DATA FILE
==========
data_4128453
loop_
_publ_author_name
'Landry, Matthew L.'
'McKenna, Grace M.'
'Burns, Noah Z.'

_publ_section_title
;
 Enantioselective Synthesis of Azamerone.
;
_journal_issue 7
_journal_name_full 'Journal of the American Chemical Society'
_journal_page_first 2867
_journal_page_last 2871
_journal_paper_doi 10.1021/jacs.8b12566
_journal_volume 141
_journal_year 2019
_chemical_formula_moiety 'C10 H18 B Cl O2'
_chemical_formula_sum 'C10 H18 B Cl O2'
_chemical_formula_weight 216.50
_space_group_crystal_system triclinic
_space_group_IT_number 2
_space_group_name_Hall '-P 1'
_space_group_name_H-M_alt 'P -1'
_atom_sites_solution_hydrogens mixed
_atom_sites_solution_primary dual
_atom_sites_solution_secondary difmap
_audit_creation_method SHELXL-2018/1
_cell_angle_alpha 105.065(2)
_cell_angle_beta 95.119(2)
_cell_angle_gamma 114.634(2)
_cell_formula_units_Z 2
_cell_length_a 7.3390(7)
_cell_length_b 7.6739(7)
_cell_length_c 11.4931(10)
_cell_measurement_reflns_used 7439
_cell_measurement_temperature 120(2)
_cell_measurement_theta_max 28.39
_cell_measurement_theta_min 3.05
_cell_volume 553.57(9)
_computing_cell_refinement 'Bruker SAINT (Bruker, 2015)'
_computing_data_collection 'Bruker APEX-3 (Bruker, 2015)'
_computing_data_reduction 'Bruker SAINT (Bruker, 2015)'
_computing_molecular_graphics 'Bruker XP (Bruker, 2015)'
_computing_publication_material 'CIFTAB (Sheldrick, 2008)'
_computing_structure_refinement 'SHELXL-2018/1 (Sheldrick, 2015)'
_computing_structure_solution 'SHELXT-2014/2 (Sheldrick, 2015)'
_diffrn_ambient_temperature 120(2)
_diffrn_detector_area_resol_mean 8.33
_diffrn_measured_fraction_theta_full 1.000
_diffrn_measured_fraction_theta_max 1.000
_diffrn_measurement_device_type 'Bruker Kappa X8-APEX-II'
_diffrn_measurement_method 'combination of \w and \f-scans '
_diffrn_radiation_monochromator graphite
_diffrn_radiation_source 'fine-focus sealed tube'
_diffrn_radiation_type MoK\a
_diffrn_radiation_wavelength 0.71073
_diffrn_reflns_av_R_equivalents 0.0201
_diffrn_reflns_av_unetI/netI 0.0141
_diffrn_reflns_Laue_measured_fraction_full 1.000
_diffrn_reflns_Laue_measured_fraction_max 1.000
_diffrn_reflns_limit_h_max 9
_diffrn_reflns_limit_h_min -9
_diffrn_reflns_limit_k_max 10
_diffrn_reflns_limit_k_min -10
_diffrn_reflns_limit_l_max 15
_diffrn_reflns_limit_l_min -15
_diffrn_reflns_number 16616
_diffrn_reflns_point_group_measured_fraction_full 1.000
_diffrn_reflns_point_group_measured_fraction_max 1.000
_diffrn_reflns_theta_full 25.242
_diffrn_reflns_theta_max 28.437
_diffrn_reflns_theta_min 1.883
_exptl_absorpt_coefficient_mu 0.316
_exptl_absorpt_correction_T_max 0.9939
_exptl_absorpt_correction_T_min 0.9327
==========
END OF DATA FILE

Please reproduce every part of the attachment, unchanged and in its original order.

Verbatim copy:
data_4128453
loop_
_publ_author_name
'Landry, Matthew L.'
'McKenna, Grace M.'
'Burns, Noah Z.'

_publ_section_title
;
 Enantioselective Synthesis of Azamerone.
;
_journal_issue 7
_journal_name_full 'Journal of the American Chemical Society'
_journal_page_first 2867
_journal_page_last 2871
_journal_paper_doi 10.1021/jacs.8b12566
_journal_volume 141
_journal_year 2019
_chemical_formula_moiety 'C10 H18 B Cl O2'
_chemical_formula_sum 'C10 H18 B Cl O2'
_chemical_formula_weight 216.50
_space_group_crystal_system triclinic
_space_group_IT_number 2
_space_group_name_Hall '-P 1'
_space_group_name_H-M_alt 'P -1'
_atom_sites_solution_hydrogens mixed
_atom_sites_solution_primary dual
_atom_sites_solution_secondary difmap
_audit_creation_method SHELXL-2018/1
_cell_angle_alpha 105.065(2)
_cell_angle_beta 95.119(2)
_cell_angle_gamma 114.634(2)
_cell_formula_units_Z 2
_cell_length_a 7.3390(7)
_cell_length_b 7.6739(7)
_cell_length_c 11.4931(10)
_cell_measurement_reflns_used 7439
_cell_measurement_temperature 120(2)
_cell_measurement_theta_max 28.39
_cell_measurement_theta_min 3.05
_cell_volume 553.57(9)
_computing_cell_refinement 'Bruker SAINT (Bruker, 2015)'
_computing_data_collection 'Bruker APEX-3 (Bruker, 2015)'
_computing_data_reduction 'Bruker SAINT (Bruker, 2015)'
_computing_molecular_graphics 'Bruker XP (Bruker, 2015)'
_computing_publication_material 'CIFTAB (Sheldrick, 2008)'
_computing_structure_refinement 'SHELXL-2018/1 (Sheldrick, 2015)'
_computing_structure_solution 'SHELXT-2014/2 (Sheldrick, 2015)'
_diffrn_ambient_temperature 120(2)
_diffrn_detector_area_resol_mean 8.33
_diffrn_measured_fraction_theta_full 1.000
_diffrn_measured_fraction_theta_max 1.000
_diffrn_measurement_device_type 'Bruker Kappa X8-APEX-II'
_diffrn_measurement_method 'combination of \w and \f-scans '
_diffrn_radiation_monochromator graphite
_diffrn_radiation_source 'fine-focus sealed tube'
_diffrn_radiation_type MoK\a
_diffrn_radiation_wavelength 0.71073
_diffrn_reflns_av_R_equivalents 0.0201
_diffrn_reflns_av_unetI/netI 0.0141
_diffrn_reflns_Laue_measured_fraction_full 1.000
_diffrn_reflns_Laue_measured_fraction_max 1.000
_diffrn_reflns_limit_h_max 9
_diffrn_reflns_limit_h_min -9
_diffrn_reflns_limit_k_max 10
_diffrn_reflns_limit_k_min -10
_diffrn_reflns_limit_l_max 15
_diffrn_reflns_limit_l_min -15
_diffrn_reflns_number 16616
_diffrn_reflns_point_group_measured_fraction_full 1.000
_diffrn_reflns_point_group_measured_fraction_max 1.000
_diffrn_reflns_theta_full 25.242
_diffrn_reflns_theta_max 28.437
_diffrn_reflns_theta_min 1.883
_exptl_absorpt_coefficient_mu 0.316
_exptl_absorpt_correction_T_max 0.9939
_exptl_absorpt_correction_T_min 0.9327